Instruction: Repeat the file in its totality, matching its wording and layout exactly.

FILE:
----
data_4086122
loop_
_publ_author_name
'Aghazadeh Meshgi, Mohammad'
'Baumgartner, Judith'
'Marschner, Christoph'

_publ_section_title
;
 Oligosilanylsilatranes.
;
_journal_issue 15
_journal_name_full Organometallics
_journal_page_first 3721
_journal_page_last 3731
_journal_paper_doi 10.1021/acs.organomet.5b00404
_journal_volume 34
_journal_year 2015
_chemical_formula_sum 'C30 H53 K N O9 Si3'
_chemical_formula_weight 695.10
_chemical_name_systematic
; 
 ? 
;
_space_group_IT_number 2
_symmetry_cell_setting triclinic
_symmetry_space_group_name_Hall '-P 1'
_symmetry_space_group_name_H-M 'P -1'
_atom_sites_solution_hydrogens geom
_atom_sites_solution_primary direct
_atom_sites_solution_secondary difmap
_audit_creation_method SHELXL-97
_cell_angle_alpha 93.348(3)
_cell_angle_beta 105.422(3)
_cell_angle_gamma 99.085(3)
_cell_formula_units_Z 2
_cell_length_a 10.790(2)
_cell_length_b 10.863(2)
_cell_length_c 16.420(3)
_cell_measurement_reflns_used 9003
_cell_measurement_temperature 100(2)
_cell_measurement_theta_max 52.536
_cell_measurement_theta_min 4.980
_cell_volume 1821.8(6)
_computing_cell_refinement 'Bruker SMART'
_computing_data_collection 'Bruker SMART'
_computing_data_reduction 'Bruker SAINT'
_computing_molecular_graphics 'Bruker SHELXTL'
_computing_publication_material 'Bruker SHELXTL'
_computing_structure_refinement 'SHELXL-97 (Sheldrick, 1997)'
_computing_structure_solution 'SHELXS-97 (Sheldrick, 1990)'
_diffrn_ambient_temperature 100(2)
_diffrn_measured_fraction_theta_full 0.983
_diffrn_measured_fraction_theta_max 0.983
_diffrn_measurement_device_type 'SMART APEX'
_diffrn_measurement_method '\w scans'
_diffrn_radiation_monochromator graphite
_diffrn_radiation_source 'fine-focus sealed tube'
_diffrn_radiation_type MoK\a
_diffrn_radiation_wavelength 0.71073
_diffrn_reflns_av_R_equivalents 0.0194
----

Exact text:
data_4086122
loop_
_publ_author_name
'Aghazadeh Meshgi, Mohammad'
'Baumgartner, Judith'
'Marschner, Christoph'

_publ_section_title
;
 Oligosilanylsilatranes.
;
_journal_issue 15
_journal_name_full Organometallics
_journal_page_first 3721
_journal_page_last 3731
_journal_paper_doi 10.1021/acs.organomet.5b00404
_journal_volume 34
_journal_year 2015
_chemical_formula_sum 'C30 H53 K N O9 Si3'
_chemical_formula_weight 695.10
_chemical_name_systematic
; 
 ? 
;
_space_group_IT_number 2
_symmetry_cell_setting triclinic
_symmetry_space_group_name_Hall '-P 1'
_symmetry_space_group_name_H-M 'P -1'
_atom_sites_solution_hydrogens geom
_atom_sites_solution_primary direct
_atom_sites_solution_secondary difmap
_audit_creation_method SHELXL-97
_cell_angle_alpha 93.348(3)
_cell_angle_beta 105.422(3)
_cell_angle_gamma 99.085(3)
_cell_formula_units_Z 2
_cell_length_a 10.790(2)
_cell_length_b 10.863(2)
_cell_length_c 16.420(3)
_cell_measurement_reflns_used 9003
_cell_measurement_temperature 100(2)
_cell_measurement_theta_max 52.536
_cell_measurement_theta_min 4.980
_cell_volume 1821.8(6)
_computing_cell_refinement 'Bruker SMART'
_computing_data_collection 'Bruker SMART'
_computing_data_reduction 'Bruker SAINT'
_computing_molecular_graphics 'Bruker SHELXTL'
_computing_publication_material 'Bruker SHELXTL'
_computing_structure_refinement 'SHELXL-97 (Sheldrick, 1997)'
_computing_structure_solution 'SHELXS-97 (Sheldrick, 1990)'
_diffrn_ambient_temperature 100(2)
_diffrn_measured_fraction_theta_full 0.983
_diffrn_measured_fraction_theta_max 0.983
_diffrn_measurement_device_type 'SMART APEX'
_diffrn_measurement_method '\w scans'
_diffrn_radiation_monochromator graphite
_diffrn_radiation_source 'fine-focus sealed tube'
_diffrn_radiation_type MoK\a
_diffrn_radiation_wavelength 0.71073
_diffrn_reflns_av_R_equivalents 0.0194